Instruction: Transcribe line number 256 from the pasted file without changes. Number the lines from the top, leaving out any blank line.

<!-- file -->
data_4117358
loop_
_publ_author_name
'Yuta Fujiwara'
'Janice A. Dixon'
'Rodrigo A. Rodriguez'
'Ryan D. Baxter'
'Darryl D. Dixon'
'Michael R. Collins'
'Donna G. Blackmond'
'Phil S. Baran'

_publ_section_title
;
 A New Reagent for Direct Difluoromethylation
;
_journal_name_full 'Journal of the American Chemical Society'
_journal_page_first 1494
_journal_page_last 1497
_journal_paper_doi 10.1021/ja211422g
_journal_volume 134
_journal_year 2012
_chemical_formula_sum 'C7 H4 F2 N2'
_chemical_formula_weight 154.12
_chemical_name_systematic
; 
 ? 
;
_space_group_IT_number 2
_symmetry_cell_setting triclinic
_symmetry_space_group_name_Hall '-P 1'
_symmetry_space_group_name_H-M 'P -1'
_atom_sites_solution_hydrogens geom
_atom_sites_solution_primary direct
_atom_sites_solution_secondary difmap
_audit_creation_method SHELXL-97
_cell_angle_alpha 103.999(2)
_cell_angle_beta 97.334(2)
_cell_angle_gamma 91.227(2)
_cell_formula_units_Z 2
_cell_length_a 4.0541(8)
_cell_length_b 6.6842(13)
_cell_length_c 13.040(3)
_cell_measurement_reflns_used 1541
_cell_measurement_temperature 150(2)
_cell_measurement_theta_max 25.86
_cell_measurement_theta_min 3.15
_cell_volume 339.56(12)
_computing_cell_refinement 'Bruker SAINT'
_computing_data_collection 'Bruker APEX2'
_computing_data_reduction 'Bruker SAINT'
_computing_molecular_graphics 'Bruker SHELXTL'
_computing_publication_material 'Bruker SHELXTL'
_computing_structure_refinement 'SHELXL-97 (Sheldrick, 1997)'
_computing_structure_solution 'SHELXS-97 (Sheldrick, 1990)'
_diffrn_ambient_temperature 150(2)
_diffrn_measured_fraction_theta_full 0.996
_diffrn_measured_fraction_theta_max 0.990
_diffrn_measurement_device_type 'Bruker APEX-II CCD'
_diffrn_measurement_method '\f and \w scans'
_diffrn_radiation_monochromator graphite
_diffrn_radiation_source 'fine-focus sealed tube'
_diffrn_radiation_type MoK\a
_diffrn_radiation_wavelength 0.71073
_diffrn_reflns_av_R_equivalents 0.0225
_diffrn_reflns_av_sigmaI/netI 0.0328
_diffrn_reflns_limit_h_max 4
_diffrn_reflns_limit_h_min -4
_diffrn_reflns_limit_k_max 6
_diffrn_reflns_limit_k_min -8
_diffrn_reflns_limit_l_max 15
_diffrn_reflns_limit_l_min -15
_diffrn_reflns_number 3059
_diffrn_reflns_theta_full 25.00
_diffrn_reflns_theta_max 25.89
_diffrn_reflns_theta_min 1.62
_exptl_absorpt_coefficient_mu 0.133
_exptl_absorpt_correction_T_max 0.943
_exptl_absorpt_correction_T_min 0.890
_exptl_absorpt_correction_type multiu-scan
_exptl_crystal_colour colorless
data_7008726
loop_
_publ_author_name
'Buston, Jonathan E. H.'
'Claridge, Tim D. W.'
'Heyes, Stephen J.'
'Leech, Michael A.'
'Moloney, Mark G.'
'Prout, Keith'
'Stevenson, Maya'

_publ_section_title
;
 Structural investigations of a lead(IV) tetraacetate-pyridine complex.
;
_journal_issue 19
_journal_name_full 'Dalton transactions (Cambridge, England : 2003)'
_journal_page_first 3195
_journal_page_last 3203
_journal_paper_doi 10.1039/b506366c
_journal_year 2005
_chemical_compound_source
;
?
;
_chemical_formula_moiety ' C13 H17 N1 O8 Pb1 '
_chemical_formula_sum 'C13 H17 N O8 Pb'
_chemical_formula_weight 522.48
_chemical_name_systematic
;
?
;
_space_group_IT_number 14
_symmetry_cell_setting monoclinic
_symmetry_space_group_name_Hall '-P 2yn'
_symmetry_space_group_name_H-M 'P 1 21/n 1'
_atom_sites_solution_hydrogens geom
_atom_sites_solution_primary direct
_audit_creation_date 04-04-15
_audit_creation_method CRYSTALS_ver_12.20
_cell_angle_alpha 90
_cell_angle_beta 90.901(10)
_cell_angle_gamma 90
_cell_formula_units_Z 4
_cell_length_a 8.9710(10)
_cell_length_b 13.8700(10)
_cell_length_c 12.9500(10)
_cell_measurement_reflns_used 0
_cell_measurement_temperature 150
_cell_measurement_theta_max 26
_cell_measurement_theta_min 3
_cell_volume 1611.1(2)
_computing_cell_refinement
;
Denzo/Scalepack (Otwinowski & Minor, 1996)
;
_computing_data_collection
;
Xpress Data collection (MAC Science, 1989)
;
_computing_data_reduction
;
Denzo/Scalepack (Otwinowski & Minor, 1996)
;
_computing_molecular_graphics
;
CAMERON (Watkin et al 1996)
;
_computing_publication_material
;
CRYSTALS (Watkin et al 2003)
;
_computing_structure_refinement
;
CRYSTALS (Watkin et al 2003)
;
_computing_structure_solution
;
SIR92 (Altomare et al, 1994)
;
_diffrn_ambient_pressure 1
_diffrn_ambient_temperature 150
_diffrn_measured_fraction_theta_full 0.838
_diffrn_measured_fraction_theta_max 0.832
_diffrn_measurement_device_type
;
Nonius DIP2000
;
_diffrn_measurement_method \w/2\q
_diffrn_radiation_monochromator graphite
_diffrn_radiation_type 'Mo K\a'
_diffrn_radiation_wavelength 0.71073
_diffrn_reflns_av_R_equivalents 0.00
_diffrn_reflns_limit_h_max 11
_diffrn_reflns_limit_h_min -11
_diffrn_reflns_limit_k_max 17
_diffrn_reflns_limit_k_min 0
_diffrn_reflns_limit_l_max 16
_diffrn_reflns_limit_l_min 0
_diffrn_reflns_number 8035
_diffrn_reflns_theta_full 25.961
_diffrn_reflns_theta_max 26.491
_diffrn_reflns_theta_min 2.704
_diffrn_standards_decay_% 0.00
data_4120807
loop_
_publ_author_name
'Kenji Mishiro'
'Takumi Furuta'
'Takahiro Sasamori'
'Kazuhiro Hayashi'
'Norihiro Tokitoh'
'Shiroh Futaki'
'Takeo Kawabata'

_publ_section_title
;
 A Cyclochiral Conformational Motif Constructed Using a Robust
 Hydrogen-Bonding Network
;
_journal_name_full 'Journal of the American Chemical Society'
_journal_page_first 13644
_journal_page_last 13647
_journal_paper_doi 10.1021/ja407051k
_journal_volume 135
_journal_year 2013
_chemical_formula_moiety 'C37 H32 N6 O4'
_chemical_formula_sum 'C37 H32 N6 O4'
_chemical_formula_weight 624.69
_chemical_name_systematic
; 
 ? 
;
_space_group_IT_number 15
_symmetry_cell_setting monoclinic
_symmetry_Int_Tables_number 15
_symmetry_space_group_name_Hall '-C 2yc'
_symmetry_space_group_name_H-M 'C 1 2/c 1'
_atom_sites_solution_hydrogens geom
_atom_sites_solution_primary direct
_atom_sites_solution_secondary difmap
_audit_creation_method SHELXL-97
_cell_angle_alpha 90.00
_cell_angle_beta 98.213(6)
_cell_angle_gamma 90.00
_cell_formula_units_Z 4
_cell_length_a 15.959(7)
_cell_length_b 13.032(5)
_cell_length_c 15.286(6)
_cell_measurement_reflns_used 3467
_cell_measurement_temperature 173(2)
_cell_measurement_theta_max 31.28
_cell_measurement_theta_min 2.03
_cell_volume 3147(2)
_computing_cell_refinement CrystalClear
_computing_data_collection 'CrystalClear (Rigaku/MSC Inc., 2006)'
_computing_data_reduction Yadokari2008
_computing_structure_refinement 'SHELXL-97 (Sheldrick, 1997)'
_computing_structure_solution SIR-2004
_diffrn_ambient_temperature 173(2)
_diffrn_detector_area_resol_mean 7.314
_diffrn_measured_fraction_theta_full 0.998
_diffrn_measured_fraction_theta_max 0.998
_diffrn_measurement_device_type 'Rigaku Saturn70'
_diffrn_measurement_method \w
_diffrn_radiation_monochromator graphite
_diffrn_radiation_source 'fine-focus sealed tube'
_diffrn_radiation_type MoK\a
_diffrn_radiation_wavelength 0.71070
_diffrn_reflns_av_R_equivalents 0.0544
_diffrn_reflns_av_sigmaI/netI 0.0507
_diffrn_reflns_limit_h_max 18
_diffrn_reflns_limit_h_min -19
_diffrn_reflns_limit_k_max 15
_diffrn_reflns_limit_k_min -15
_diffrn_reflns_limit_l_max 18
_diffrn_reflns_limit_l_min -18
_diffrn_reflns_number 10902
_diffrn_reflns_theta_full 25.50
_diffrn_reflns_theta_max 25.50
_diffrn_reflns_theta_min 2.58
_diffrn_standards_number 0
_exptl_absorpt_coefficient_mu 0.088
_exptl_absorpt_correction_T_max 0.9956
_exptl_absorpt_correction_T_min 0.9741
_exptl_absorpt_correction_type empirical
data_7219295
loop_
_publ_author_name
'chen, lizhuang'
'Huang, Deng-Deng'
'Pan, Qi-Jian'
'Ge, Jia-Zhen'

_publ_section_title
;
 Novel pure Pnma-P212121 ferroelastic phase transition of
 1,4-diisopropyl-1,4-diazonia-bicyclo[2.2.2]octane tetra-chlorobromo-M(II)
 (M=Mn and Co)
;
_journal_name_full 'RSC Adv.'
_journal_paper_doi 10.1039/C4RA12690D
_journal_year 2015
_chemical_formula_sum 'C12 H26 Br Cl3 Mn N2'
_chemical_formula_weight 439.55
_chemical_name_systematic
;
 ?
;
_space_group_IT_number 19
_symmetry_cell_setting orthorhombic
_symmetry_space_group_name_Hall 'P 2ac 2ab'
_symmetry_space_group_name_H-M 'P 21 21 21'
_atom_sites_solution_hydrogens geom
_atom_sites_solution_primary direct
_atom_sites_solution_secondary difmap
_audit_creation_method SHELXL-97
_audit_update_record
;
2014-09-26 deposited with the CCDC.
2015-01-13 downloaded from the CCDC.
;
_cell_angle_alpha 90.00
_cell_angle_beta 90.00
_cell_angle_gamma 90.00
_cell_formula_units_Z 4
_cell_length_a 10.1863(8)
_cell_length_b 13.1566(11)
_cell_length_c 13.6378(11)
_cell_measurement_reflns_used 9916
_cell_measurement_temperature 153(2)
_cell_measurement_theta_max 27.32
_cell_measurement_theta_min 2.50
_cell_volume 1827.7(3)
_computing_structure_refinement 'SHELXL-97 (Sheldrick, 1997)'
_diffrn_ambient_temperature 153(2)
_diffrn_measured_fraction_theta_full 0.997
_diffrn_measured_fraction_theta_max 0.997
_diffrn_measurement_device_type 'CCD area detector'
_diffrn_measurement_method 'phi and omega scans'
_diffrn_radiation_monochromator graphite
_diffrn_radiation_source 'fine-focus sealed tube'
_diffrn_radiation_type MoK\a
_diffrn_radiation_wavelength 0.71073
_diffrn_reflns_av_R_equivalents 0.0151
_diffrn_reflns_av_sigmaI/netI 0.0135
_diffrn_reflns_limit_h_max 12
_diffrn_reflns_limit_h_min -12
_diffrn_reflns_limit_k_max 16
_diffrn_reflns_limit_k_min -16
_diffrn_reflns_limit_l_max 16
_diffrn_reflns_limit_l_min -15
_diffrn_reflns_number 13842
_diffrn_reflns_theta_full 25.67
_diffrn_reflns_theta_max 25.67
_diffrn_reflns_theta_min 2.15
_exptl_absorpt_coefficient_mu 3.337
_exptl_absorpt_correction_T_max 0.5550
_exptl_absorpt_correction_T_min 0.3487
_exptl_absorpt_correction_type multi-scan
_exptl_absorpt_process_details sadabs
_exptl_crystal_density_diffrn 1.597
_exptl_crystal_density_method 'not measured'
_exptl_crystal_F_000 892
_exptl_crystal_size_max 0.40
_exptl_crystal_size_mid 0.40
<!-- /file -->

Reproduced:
_diffrn_reflns_number 10902